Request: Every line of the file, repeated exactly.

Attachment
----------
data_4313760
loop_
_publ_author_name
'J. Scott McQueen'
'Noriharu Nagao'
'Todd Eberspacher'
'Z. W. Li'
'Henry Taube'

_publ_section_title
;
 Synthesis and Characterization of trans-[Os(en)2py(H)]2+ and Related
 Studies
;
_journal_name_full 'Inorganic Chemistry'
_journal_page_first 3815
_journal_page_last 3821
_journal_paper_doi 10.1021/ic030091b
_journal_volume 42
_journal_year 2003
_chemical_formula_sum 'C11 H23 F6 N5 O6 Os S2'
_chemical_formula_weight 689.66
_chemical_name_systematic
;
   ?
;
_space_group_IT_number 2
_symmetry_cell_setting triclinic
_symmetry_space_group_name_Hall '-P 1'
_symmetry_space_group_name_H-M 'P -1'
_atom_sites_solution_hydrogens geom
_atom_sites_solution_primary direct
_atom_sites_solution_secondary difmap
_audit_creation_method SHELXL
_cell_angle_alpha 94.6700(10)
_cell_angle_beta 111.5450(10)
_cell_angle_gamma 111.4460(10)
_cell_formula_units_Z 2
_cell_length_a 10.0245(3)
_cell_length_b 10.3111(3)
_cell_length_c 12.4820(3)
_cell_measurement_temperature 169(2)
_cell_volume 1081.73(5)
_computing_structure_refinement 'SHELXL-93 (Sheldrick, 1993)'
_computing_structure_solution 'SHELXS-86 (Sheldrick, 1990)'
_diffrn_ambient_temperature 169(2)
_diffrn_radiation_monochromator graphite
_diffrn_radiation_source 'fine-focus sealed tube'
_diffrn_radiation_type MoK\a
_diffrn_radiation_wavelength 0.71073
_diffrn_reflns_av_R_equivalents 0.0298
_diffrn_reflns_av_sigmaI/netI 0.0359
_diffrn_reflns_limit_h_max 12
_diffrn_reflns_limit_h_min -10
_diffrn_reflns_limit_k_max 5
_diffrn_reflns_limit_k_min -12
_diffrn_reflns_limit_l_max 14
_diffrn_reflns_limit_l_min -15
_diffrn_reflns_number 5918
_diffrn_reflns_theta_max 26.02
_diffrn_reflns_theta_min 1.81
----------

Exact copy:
data_4313760
loop_
_publ_author_name
'J. Scott McQueen'
'Noriharu Nagao'
'Todd Eberspacher'
'Z. W. Li'
'Henry Taube'

_publ_section_title
;
 Synthesis and Characterization of trans-[Os(en)2py(H)]2+ and Related
 Studies
;
_journal_name_full 'Inorganic Chemistry'
_journal_page_first 3815
_journal_page_last 3821
_journal_paper_doi 10.1021/ic030091b
_journal_volume 42
_journal_year 2003
_chemical_formula_sum 'C11 H23 F6 N5 O6 Os S2'
_chemical_formula_weight 689.66
_chemical_name_systematic
;
   ?
;
_space_group_IT_number 2
_symmetry_cell_setting triclinic
_symmetry_space_group_name_Hall '-P 1'
_symmetry_space_group_name_H-M 'P -1'
_atom_sites_solution_hydrogens geom
_atom_sites_solution_primary direct
_atom_sites_solution_secondary difmap
_audit_creation_method SHELXL
_cell_angle_alpha 94.6700(10)
_cell_angle_beta 111.5450(10)
_cell_angle_gamma 111.4460(10)
_cell_formula_units_Z 2
_cell_length_a 10.0245(3)
_cell_length_b 10.3111(3)
_cell_length_c 12.4820(3)
_cell_measurement_temperature 169(2)
_cell_volume 1081.73(5)
_computing_structure_refinement 'SHELXL-93 (Sheldrick, 1993)'
_computing_structure_solution 'SHELXS-86 (Sheldrick, 1990)'
_diffrn_ambient_temperature 169(2)
_diffrn_radiation_monochromator graphite
_diffrn_radiation_source 'fine-focus sealed tube'
_diffrn_radiation_type MoK\a
_diffrn_radiation_wavelength 0.71073
_diffrn_reflns_av_R_equivalents 0.0298
_diffrn_reflns_av_sigmaI/netI 0.0359
_diffrn_reflns_limit_h_max 12
_diffrn_reflns_limit_h_min -10
_diffrn_reflns_limit_k_max 5
_diffrn_reflns_limit_k_min -12
_diffrn_reflns_limit_l_max 14
_diffrn_reflns_limit_l_min -15
_diffrn_reflns_number 5918
_diffrn_reflns_theta_max 26.02
_diffrn_reflns_theta_min 1.81